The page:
The guy talks in his blog about the internal “critical parent” which is a concept drawn from Transactional Analysis (Dr. Eric Berne) which has some very good constructs for visualizing our feelings and out thinking as well. The critical parent is that “voice” within us that is “recorded” from the parental unit that criticized us when we were little and they were “gods”—-it is unfiltered and unedited and we accept it as “gospel” written in stone. “You are messy” or “You are no good” or “you are a loser” but we can SILENCE that voice though we can never erase it but we can hit the MUTE BUTTON on that voice…we can calm and soothe our inner child and give them what they need, and take care of that inner-self emotionally, physically, spiritually and mentally. We can keep them from doing things that are self destructive and counter productive, and help her/him to live a full and satisfying life.
Just as we would stop our real child from smoking, or eating too much, or drinking too much, or playing in the street, we can set boundaries for our own inner child and do more positive things with our life.
I can tell that the link has some very important information that I need to learn but it’s very difficult for me. I totally get how people with ODD, end up abusing themselves in an attempt to dismiss an oppressive and shame-based authority, but it’s hard for me to find the good and nurturing parent within myself.
The only authoritive voices I’ve internalized are the critical, shame-based ones. What does a loving nurturing parent sound like? I can silence the critical voices but then there is no voice at all. How do we calm and soothe that inner child? What does theat inner boundary feel like?
Sky, I was fortunate that I did have my step father who was a nurturing voice for me….the only “voices” I can hear from my egg donor are critical….
RE-parenting yourself when you’ve never had a nurturing parent can I imagine be quite difficult, however, you can take the “voices” of others and substitute them for the nurturing parent you never had.
Think for a minute about something, anything, nice about you that someone you respect has said—a teacher, a neighbor, a friend, an aunt or uncle. “Sky is a kind person” for example. or “Sky is smart” and repeat that over and over as a nurturing voice inside your head. When you start to hear the NEGATIVE CRITICAL VOICE of your “internal critical parent”—STOP, be aware of what is going on, and then mentally hit the MUTE BUTTON on the “tape recorder” and say to yourself “I do not have to listen to that LIE.”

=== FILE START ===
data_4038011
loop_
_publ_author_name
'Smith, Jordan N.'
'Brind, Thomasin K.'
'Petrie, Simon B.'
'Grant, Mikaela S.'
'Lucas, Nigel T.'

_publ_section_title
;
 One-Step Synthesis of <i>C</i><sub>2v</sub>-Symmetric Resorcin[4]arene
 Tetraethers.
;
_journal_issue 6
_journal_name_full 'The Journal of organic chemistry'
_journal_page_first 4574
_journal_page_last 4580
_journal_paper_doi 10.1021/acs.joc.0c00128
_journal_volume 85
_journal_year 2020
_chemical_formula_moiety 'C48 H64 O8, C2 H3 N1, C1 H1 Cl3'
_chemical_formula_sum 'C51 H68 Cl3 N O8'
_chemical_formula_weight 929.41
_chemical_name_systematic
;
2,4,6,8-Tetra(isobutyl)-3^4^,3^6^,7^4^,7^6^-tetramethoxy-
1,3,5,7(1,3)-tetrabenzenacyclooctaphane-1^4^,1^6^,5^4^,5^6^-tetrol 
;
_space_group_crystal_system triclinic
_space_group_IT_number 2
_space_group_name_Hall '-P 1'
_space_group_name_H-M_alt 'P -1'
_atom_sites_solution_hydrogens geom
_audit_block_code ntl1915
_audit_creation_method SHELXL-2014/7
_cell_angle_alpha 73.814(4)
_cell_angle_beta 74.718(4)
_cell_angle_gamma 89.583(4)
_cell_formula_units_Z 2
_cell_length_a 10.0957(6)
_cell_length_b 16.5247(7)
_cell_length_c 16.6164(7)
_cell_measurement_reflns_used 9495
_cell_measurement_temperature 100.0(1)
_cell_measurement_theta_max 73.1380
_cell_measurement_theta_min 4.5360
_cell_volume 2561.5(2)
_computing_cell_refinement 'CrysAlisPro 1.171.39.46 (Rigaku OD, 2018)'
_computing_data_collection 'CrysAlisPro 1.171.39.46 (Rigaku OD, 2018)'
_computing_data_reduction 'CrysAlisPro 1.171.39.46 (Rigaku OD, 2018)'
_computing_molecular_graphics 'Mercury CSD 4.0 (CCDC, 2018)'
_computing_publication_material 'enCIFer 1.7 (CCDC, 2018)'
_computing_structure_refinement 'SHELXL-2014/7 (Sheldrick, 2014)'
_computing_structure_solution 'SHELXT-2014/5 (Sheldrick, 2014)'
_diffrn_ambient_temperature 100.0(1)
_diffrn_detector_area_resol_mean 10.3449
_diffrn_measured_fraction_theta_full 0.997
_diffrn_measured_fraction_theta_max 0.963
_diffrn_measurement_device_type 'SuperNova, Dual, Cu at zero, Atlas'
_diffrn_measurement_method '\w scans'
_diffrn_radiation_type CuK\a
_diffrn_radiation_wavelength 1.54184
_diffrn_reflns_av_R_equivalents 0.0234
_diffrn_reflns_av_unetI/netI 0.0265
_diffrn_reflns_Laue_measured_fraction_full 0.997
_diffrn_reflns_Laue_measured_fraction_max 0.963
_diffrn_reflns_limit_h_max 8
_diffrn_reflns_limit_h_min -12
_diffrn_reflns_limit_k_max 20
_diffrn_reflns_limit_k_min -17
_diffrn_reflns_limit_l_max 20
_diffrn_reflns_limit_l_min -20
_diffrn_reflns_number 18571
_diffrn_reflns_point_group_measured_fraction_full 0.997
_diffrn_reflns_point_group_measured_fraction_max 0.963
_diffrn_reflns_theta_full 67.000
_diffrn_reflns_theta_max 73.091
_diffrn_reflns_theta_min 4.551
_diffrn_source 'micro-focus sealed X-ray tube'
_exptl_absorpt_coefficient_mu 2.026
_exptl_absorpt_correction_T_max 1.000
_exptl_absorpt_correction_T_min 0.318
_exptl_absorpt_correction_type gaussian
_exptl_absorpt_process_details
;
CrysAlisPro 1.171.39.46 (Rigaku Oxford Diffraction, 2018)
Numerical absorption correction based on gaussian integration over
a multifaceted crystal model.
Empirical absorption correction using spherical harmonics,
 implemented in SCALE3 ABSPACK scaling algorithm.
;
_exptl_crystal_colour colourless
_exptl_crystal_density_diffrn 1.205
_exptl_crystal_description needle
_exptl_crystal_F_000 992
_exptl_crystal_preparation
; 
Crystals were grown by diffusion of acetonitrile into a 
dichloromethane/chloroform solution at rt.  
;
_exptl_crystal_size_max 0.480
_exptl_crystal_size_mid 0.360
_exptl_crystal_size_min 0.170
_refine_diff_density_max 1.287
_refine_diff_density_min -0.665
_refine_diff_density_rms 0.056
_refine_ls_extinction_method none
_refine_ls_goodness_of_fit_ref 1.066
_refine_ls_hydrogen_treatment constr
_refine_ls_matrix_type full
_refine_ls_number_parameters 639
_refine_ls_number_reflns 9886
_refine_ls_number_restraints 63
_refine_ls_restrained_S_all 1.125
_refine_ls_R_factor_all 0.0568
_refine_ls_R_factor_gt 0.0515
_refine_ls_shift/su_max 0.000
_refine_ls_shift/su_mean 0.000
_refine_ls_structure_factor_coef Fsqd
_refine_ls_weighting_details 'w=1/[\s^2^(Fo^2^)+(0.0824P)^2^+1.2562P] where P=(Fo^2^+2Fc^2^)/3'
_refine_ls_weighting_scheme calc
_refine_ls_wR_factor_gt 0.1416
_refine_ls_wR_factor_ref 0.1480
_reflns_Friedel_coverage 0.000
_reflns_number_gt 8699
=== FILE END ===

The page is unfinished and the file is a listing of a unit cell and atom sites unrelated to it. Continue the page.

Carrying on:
The other thing I would suggest that you do is to get Dr. Eric Berne’s book “Games People Play” which will explain about the internal “parent” and “adult” and “child” and how the internal parent is split into the Nurturing parent and the critical parent. It was like “tape recorded” when we were little, and accepted everything that the parents (as gods) said as TRUE. Now that we are an adult (and have an internal adult which c an analyze truth from fiction) we can protect our internal “child” which is the part of us that feels emotions and enjoys life (or is sad when the internal critical parent tells it is is bad) and we can control which of the “tapes” we listen to—and we can also set boundaries for others as well. It is a good read and a good constructive concept as part of our healing tool kit. It has helped me a lot. I wish I had used it more and sooner. LOL
There was no nurturing parent. Only when I was sick. I was sick a lot. Lots of allergies, eczema, stomach aches, asthma, hayfever etc…
There were nurturing teachers but none of them showed me how to set boundaries in a nurturing way. They did have encouraging words when I did well, but what are the right words for setting boundaries when you want to quit smoking, for example?